The Sharpest Tool in the Shed: IPO Financial Statement Management of STEM vs. Non-STEM firms
63 Pages Posted: 30 Mar 2011 Last revised: 2 Jun 2017
Date Written: March 12, 2017
The valuation of STEM (Science, Technology, Engineering and Math) firms has gained attention in the literature over the past two decades. Research has shown that for valuation of STEM firms, accounting items such as sales growth and R&D expenditures are more important than bottom-line earnings. In this paper, we examine whether, around the time of the IPO, managers of STEM firms apply discretion over the same accounting items most weighted by investors for their valuation. We find that investors tend to weigh sales growth and R&D more heavily than earnings in determining market value of STEM firms and that managers respond by managing those items rather than bottom-line earnings. This is in contrast to findings in the literature of a bottom-line earnings management by IPO firms; wherein STEM firms are not examined separately. Further, we find that the negative association between abnormal accruals and future stock returns found in prior research is limited to non-STEM firms, whereas for STEM firms, stock returns are associated with sales management. Our results shed light on the differential behavior of STEM vs. non-STEM mangers and highlight the importance of a departure from the traditional IPO earnings management paradigm, which assumes that firms mainly manage their earnings.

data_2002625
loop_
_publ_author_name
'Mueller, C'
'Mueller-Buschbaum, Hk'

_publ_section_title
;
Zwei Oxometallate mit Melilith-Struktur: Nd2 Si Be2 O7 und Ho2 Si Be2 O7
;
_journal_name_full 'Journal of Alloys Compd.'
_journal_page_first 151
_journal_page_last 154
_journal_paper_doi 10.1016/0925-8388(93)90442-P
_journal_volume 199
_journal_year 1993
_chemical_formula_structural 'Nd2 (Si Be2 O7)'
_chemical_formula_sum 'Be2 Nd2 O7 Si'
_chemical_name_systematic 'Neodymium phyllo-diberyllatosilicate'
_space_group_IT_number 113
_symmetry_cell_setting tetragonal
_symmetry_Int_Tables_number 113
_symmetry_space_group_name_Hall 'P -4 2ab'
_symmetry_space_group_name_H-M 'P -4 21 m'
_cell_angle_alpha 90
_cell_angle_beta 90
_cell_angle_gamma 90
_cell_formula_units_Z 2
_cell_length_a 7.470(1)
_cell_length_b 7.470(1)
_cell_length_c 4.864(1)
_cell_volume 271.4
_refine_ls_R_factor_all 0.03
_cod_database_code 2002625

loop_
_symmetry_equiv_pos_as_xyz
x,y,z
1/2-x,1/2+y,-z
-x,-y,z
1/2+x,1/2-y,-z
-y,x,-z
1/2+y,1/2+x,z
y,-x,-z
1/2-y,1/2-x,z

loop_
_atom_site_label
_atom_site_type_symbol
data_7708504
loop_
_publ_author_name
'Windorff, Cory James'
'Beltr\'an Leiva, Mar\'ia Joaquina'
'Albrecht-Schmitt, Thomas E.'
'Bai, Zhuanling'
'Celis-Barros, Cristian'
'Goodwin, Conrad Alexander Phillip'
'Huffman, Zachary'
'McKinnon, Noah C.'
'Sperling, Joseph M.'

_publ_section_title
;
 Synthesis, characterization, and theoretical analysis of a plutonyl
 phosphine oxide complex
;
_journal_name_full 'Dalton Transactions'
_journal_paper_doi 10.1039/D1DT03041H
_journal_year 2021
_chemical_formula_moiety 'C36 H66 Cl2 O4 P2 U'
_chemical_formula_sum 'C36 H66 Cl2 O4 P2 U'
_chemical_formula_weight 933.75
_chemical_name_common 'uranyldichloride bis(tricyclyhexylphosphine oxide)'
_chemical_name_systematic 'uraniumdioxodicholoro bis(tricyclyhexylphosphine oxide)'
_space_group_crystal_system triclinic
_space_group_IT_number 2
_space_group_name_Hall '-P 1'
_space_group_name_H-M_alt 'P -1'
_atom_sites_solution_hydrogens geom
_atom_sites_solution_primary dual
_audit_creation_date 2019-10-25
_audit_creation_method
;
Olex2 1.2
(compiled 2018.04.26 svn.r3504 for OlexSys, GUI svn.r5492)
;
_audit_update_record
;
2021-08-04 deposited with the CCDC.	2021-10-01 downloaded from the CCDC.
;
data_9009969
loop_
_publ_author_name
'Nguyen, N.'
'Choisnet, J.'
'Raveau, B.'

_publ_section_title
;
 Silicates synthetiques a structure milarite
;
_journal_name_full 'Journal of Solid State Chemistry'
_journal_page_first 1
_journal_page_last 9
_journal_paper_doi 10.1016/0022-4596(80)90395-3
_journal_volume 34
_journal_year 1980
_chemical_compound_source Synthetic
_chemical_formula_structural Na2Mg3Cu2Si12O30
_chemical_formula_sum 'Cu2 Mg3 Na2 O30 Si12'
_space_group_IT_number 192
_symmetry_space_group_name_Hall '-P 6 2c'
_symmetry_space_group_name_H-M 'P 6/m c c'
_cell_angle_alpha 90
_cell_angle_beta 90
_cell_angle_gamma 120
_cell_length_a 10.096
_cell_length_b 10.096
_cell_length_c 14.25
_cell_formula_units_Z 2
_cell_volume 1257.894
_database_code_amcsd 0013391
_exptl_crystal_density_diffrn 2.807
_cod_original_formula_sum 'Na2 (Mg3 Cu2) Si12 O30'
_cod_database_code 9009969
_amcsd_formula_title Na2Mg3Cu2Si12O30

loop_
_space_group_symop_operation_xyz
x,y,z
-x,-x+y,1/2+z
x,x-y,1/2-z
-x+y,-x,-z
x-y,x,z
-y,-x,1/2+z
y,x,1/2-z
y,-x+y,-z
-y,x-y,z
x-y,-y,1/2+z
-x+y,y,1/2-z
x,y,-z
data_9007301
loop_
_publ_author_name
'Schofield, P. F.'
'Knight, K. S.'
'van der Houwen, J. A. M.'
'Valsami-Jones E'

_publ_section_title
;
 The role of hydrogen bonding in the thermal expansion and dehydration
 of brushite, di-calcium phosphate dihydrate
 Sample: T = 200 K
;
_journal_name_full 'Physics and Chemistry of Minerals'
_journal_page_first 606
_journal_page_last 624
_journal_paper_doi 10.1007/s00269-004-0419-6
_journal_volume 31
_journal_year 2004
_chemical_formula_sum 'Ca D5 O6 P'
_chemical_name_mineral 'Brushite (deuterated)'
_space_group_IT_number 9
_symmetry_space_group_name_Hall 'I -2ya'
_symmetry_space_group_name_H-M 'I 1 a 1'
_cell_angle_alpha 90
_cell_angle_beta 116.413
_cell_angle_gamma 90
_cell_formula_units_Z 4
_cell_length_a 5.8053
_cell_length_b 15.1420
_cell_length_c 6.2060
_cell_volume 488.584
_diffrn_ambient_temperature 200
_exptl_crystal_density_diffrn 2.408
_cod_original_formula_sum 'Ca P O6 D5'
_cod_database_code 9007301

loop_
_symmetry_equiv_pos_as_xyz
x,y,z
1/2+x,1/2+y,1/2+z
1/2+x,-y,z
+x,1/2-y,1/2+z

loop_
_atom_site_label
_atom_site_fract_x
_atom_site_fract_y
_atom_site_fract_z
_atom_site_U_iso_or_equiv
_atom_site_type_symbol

Keywords: STEM firms; Initial public offering; discretion over accounting items; IPO valuation; earnings management
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